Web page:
Chartered Engineers develop appropriate solutions to engineering problems. They may develop and apply new technologies, promote advanced designs and design methods and introduce new and more efficient production techniques, or pioneer new engineering services and management methods. The title CEng is protected by civil law and is one of the most recognisable international engineering qualifications.

Chartered Engineers are variously engaged in technical and commercial leadership and possess effective interpersonal skills.

Together with his acceptance as full member of the Institution of Mechanical Engineers (IMechE) Philip plans to utilise this credential to underpin a framework  at GBB that encourages IMechE membership, provides mentorship and support for undergraduates and a structured  training scheme for the next generation of Forensic Engineers.


GBB Managing Director Brian Henderson has been awarded a Master of Science Degree (MSc) in the field of forensic science.

Brian’s thesis, entitled A Retrospective Study in understanding ‘Low Speed Change’ Vehicle Collisions, Occupant Movement and Likelihood of Injury is a synthesis of many years of investigation and original research all of which has been self-funded. The award of an MSc to Brian from a University that has a world-wide reputation in the field of Forensic Science asserts GBB’s credibility as a company that is at the forefront of collision investigation and research.

Low speed collisions and in particular whiplash associated disorder continue to be a major talking point in the UK with the Government and the insurance industry actively looking to tackle the issue. 

The most recent ABI statistics in relation to whiplash claims (published in 2008) state:-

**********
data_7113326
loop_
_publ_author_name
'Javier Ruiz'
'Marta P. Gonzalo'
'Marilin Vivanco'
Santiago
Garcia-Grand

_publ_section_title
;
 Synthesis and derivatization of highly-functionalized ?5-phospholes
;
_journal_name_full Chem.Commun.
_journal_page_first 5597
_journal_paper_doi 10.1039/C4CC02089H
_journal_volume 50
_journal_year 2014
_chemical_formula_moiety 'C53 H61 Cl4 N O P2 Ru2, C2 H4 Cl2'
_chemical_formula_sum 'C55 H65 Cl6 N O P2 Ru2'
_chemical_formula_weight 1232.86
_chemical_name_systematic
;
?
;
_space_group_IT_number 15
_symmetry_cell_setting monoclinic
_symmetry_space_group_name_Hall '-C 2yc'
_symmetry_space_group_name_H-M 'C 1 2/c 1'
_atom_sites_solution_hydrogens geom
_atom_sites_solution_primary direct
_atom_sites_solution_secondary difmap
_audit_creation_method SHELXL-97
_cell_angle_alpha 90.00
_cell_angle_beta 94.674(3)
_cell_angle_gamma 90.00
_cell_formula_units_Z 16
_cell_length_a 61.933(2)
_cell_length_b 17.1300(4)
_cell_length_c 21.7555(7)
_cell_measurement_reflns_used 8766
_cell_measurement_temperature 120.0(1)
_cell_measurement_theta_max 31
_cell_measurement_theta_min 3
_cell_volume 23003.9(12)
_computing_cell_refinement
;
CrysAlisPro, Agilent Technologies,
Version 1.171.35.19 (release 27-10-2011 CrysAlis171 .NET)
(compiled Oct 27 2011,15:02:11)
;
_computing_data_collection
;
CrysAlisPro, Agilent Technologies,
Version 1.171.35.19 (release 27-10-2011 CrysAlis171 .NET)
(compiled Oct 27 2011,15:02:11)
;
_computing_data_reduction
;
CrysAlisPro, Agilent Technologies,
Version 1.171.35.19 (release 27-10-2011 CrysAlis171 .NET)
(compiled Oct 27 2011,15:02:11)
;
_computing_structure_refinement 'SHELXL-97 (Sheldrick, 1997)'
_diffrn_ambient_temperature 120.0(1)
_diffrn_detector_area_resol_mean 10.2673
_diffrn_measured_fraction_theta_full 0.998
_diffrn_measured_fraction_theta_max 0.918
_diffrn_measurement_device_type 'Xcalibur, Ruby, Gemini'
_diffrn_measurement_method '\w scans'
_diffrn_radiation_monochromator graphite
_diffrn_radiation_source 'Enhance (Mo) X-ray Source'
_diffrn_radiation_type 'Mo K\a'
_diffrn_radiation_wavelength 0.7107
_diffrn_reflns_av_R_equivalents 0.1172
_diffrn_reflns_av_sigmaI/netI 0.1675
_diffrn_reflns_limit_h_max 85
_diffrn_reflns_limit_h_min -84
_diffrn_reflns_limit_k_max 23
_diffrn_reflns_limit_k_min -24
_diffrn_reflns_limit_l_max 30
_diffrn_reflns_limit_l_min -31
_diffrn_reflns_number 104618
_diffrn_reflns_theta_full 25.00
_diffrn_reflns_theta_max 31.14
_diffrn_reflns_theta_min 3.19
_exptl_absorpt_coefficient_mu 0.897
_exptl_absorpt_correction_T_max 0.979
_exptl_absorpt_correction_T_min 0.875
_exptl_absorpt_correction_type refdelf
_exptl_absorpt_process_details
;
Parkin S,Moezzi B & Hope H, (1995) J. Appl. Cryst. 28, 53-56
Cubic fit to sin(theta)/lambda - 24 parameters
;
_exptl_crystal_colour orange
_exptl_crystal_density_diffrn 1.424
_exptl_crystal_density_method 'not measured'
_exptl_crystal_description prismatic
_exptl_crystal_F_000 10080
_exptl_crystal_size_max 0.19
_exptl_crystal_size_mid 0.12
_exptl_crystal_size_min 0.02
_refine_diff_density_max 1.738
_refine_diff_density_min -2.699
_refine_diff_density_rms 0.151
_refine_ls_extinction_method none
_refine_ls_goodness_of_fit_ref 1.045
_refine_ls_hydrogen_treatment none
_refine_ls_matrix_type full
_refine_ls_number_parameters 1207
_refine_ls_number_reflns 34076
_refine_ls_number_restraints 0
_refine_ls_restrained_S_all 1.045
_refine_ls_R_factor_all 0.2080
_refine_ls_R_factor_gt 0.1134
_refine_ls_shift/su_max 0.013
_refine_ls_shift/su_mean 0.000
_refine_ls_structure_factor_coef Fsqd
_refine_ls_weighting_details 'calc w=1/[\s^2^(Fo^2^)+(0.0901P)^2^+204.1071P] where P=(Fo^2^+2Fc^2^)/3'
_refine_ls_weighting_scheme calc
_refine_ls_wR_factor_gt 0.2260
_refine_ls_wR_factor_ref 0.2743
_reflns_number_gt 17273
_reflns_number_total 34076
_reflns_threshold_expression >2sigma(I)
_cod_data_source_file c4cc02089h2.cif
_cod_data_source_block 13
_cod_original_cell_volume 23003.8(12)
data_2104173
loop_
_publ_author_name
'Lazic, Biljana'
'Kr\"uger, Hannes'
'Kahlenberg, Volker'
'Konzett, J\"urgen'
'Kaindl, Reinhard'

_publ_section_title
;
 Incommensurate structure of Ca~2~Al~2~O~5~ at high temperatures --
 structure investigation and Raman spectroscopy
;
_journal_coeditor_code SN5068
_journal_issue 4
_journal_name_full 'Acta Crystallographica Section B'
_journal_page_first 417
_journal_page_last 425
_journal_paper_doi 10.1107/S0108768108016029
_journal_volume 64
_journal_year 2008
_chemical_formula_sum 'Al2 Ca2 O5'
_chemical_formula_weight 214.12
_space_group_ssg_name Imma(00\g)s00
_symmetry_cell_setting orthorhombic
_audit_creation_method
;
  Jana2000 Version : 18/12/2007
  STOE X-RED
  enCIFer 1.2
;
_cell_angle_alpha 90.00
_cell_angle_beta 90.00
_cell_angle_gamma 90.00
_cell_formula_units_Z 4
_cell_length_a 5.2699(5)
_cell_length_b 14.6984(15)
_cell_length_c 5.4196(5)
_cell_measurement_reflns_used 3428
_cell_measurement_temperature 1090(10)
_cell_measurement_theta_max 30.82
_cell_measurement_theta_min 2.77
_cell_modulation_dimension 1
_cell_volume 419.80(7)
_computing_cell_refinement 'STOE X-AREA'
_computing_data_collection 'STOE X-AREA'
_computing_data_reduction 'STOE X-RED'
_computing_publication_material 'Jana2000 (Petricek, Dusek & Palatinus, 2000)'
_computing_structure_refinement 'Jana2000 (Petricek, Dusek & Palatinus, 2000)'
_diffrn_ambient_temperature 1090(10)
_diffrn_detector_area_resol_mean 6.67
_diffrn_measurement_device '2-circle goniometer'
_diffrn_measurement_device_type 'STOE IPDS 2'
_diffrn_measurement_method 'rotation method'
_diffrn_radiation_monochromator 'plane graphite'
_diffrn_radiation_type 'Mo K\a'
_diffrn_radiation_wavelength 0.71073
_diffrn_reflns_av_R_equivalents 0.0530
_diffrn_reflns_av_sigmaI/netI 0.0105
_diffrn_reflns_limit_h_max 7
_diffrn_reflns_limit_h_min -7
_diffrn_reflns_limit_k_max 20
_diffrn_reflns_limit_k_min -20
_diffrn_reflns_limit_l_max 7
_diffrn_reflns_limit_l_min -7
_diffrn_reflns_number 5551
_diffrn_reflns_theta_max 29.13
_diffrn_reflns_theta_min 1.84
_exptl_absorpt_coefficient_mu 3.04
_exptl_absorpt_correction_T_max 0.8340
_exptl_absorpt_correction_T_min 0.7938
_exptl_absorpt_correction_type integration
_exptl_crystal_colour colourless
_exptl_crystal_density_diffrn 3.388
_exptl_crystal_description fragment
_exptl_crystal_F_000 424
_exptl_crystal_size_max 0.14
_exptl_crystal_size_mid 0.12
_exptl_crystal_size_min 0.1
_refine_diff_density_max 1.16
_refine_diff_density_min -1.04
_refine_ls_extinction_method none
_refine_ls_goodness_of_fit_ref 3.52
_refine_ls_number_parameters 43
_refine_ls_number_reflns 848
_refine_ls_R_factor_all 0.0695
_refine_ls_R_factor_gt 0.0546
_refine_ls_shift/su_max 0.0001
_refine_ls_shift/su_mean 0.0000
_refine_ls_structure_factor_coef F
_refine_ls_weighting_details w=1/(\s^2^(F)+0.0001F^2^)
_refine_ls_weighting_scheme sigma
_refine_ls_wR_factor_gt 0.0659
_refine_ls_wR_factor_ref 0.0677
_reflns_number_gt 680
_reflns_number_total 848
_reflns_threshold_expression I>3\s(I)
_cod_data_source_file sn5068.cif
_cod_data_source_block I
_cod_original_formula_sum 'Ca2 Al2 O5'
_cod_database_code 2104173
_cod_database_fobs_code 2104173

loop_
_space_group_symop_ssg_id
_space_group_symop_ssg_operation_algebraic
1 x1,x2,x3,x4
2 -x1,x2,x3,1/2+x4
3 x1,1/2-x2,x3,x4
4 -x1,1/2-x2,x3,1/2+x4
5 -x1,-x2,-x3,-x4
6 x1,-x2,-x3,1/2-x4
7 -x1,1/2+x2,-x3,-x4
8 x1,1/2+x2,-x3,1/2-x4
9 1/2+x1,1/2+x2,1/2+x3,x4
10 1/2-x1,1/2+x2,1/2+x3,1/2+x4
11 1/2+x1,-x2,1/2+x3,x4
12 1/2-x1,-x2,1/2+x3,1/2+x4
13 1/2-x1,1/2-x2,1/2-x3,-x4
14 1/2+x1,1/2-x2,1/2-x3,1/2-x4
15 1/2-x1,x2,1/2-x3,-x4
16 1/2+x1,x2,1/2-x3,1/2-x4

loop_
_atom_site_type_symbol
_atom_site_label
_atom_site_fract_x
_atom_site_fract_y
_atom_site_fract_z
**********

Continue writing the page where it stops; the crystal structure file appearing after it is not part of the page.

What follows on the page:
• 430,000+ people claimed for whiplash in 2007, up by 1/4 in the last five years. Cost nearly £2 billion a year in compensation.
  • Whiplash injuries now cost the NHS approximately £8 million a year in consultation fees.
  • UK is the whiplash capital of Europe: 75% of motor personal injury claims for whiplash, compared to an average of 40% throughout the rest of Europe.
  • Many drivers and passengers are at risk: 75% of drivers are unaware how head restraints should be correctly positioned.

At GBB, we believe that first-hand research is essential for knowledge and understanding of all aspects of road traffic accident investigation and further investment in research and joint projects with academic institutions are planned in the near future.


GBB are delighted to welcome Mike Hall back to our research team.

Mike previously worked for GBB between 2006 and 2007 and played a major role in the early stages of our vehicle collision  research and crash testing programmes.

Mike who is a member of the Institute of Physics has a BSc (Hons) in Aeronautical Engineering and MSc in Computational Methods and Fluid Mechanics.

Mike has returned to GBB to spacilise in Research and Training. He will support the investigators in their application of science to vehicle collisions; provide a training program for new starters and analyse data originating from GBB’s ongoing crash testing program.


Managing Director Brian Henderson presented this paper at The Forensic Science Society Spring Conference entitled “Planes, Trains & Automobiles” which was held at The National Railway Museum in York on 22nd April 2010.

The technical paper follows on from the previously published paper looking at the 5mph injury threshold in low speed collisions. This paper is also available to download in this section of the site.


The Technical paper “A Study of Extreme Partial Collisions” is now available to view on-line.

This Technical paper written by Brian Henderson and Phil Hoyes, appeared in the Winter 2009 edition of Impact, the journal of the Institute Of Traffic Accident Investigators.

The crash testing video footage for this paper can be viewed in the video centre section of our site.


The technical paper “A Study Of Human Kinematic Response To Low Speed ‘Rear End’ Impacts Involving Vehicles Of Largely Differing Masses” is available for download.

Brian Henderson presented this paper at the International Congress of Traffic Accident Investigation in Shanghai in November 2009.

The event was organised by the Institute Of Forensic Science, Ministry Of Justice, Peoples Republic Of China.


A joint paper between I. Starks, B. Henderson, M. Hill and R. Wade that also appeared in Injury Extra Volume 5 published in May 2008. The research detailed within this paper was presented by Ian Starks at the British Trauma Society Annual Conference 2007.

This paper was also presented as “Does whiplash occur in low velocity rear impact shunt” at the 10th Congress of the European Federation of National Associations of Orthopaedics and Traumatology in Vienna on 4th June 2009.